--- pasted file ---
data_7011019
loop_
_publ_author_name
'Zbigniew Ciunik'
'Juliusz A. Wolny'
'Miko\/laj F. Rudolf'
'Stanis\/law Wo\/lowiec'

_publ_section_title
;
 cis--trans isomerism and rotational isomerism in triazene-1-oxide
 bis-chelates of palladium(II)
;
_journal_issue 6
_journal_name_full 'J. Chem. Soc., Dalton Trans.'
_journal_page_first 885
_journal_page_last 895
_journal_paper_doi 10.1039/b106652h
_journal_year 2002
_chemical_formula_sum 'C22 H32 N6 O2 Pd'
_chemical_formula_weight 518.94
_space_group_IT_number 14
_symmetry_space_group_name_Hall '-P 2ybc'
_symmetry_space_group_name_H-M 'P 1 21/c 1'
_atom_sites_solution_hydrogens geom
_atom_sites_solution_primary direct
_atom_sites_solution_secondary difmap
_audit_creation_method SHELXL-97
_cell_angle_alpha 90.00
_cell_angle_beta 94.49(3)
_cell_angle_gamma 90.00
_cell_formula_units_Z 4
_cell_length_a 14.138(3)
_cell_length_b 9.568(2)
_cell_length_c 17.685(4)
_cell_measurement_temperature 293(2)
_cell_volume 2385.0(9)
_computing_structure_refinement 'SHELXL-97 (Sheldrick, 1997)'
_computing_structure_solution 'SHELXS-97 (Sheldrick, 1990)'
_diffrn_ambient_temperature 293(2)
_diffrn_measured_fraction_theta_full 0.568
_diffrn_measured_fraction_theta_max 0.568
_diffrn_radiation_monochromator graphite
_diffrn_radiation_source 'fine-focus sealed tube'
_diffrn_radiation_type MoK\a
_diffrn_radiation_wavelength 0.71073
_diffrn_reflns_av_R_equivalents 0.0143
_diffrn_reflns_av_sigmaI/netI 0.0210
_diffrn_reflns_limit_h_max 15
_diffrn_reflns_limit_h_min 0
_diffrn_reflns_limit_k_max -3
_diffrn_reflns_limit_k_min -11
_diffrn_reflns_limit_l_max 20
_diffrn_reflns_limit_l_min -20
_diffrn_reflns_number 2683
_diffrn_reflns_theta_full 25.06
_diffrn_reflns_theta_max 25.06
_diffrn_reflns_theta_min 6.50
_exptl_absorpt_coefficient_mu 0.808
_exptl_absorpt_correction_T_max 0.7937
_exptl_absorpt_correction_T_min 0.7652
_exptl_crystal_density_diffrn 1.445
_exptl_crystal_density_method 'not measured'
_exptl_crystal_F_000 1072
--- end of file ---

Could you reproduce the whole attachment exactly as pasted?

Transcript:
data_7011019
loop_
_publ_author_name
'Zbigniew Ciunik'
'Juliusz A. Wolny'
'Miko\/laj F. Rudolf'
'Stanis\/law Wo\/lowiec'

_publ_section_title
;
 cis--trans isomerism and rotational isomerism in triazene-1-oxide
 bis-chelates of palladium(II)
;
_journal_issue 6
_journal_name_full 'J. Chem. Soc., Dalton Trans.'
_journal_page_first 885
_journal_page_last 895
_journal_paper_doi 10.1039/b106652h
_journal_year 2002
_chemical_formula_sum 'C22 H32 N6 O2 Pd'
_chemical_formula_weight 518.94
_space_group_IT_number 14
_symmetry_space_group_name_Hall '-P 2ybc'
_symmetry_space_group_name_H-M 'P 1 21/c 1'
_atom_sites_solution_hydrogens geom
_atom_sites_solution_primary direct
_atom_sites_solution_secondary difmap
_audit_creation_method SHELXL-97
_cell_angle_alpha 90.00
_cell_angle_beta 94.49(3)
_cell_angle_gamma 90.00
_cell_formula_units_Z 4
_cell_length_a 14.138(3)
_cell_length_b 9.568(2)
_cell_length_c 17.685(4)
_cell_measurement_temperature 293(2)
_cell_volume 2385.0(9)
_computing_structure_refinement 'SHELXL-97 (Sheldrick, 1997)'
_computing_structure_solution 'SHELXS-97 (Sheldrick, 1990)'
_diffrn_ambient_temperature 293(2)
_diffrn_measured_fraction_theta_full 0.568
_diffrn_measured_fraction_theta_max 0.568
_diffrn_radiation_monochromator graphite
_diffrn_radiation_source 'fine-focus sealed tube'
_diffrn_radiation_type MoK\a
_diffrn_radiation_wavelength 0.71073
_diffrn_reflns_av_R_equivalents 0.0143
_diffrn_reflns_av_sigmaI/netI 0.0210
_diffrn_reflns_limit_h_max 15
_diffrn_reflns_limit_h_min 0
_diffrn_reflns_limit_k_max -3
_diffrn_reflns_limit_k_min -11
_diffrn_reflns_limit_l_max 20
_diffrn_reflns_limit_l_min -20
_diffrn_reflns_number 2683
_diffrn_reflns_theta_full 25.06
_diffrn_reflns_theta_max 25.06
_diffrn_reflns_theta_min 6.50
_exptl_absorpt_coefficient_mu 0.808
_exptl_absorpt_correction_T_max 0.7937
_exptl_absorpt_correction_T_min 0.7652
_exptl_crystal_density_diffrn 1.445
_exptl_crystal_density_method 'not measured'
_exptl_crystal_F_000 1072